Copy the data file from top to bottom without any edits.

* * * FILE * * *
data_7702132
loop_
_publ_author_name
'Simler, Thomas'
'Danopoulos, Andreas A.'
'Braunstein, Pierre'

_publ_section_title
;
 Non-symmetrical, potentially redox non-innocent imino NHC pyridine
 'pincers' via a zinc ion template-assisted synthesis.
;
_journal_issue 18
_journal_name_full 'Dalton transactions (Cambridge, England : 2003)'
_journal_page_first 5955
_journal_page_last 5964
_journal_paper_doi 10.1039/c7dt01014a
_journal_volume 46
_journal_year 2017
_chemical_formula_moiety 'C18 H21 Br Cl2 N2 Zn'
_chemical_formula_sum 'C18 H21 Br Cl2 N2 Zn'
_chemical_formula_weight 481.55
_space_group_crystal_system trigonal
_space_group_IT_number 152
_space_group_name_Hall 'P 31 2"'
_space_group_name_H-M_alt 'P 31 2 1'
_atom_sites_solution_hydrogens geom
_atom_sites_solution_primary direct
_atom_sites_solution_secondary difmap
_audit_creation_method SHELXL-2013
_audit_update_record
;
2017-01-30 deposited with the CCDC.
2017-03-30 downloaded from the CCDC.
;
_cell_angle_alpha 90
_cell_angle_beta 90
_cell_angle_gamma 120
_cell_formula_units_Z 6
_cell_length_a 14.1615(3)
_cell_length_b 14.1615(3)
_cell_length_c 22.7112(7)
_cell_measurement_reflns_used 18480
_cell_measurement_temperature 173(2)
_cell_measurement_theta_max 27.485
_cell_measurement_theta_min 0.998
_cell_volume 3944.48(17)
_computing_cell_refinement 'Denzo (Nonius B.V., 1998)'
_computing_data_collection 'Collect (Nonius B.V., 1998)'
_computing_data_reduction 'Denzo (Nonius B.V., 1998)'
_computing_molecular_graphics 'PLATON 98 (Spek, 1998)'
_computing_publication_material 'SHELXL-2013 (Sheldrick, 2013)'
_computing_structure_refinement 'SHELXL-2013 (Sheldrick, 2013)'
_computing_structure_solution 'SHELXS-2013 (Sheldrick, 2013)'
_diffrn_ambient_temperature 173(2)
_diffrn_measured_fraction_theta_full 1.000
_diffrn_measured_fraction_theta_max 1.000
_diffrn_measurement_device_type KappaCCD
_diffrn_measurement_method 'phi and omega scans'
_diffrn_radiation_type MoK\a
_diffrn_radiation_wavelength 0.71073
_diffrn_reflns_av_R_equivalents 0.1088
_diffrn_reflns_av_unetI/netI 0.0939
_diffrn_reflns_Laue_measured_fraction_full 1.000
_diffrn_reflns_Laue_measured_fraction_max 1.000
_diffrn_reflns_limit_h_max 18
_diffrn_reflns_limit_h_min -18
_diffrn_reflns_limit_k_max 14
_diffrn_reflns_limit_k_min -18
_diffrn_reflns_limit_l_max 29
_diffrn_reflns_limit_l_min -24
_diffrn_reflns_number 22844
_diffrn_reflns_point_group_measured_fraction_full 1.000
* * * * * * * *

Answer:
data_7702132
loop_
_publ_author_name
'Simler, Thomas'
'Danopoulos, Andreas A.'
'Braunstein, Pierre'

_publ_section_title
;
 Non-symmetrical, potentially redox non-innocent imino NHC pyridine
 'pincers' via a zinc ion template-assisted synthesis.
;
_journal_issue 18
_journal_name_full 'Dalton transactions (Cambridge, England : 2003)'
_journal_page_first 5955
_journal_page_last 5964
_journal_paper_doi 10.1039/c7dt01014a
_journal_volume 46
_journal_year 2017
_chemical_formula_moiety 'C18 H21 Br Cl2 N2 Zn'
_chemical_formula_sum 'C18 H21 Br Cl2 N2 Zn'
_chemical_formula_weight 481.55
_space_group_crystal_system trigonal
_space_group_IT_number 152
_space_group_name_Hall 'P 31 2"'
_space_group_name_H-M_alt 'P 31 2 1'
_atom_sites_solution_hydrogens geom
_atom_sites_solution_primary direct
_atom_sites_solution_secondary difmap
_audit_creation_method SHELXL-2013
_audit_update_record
;
2017-01-30 deposited with the CCDC.
2017-03-30 downloaded from the CCDC.
;
_cell_angle_alpha 90
_cell_angle_beta 90
_cell_angle_gamma 120
_cell_formula_units_Z 6
_cell_length_a 14.1615(3)
_cell_length_b 14.1615(3)
_cell_length_c 22.7112(7)
_cell_measurement_reflns_used 18480
_cell_measurement_temperature 173(2)
_cell_measurement_theta_max 27.485
_cell_measurement_theta_min 0.998
_cell_volume 3944.48(17)
_computing_cell_refinement 'Denzo (Nonius B.V., 1998)'
_computing_data_collection 'Collect (Nonius B.V., 1998)'
_computing_data_reduction 'Denzo (Nonius B.V., 1998)'
_computing_molecular_graphics 'PLATON 98 (Spek, 1998)'
_computing_publication_material 'SHELXL-2013 (Sheldrick, 2013)'
_computing_structure_refinement 'SHELXL-2013 (Sheldrick, 2013)'
_computing_structure_solution 'SHELXS-2013 (Sheldrick, 2013)'
_diffrn_ambient_temperature 173(2)
_diffrn_measured_fraction_theta_full 1.000
_diffrn_measured_fraction_theta_max 1.000
_diffrn_measurement_device_type KappaCCD
_diffrn_measurement_method 'phi and omega scans'
_diffrn_radiation_type MoK\a
_diffrn_radiation_wavelength 0.71073
_diffrn_reflns_av_R_equivalents 0.1088
_diffrn_reflns_av_unetI/netI 0.0939
_diffrn_reflns_Laue_measured_fraction_full 1.000
_diffrn_reflns_Laue_measured_fraction_max 1.000
_diffrn_reflns_limit_h_max 18
_diffrn_reflns_limit_h_min -18
_diffrn_reflns_limit_k_max 14
_diffrn_reflns_limit_k_min -18
_diffrn_reflns_limit_l_max 29
_diffrn_reflns_limit_l_min -24
_diffrn_reflns_number 22844
_diffrn_reflns_point_group_measured_fraction_full 1.000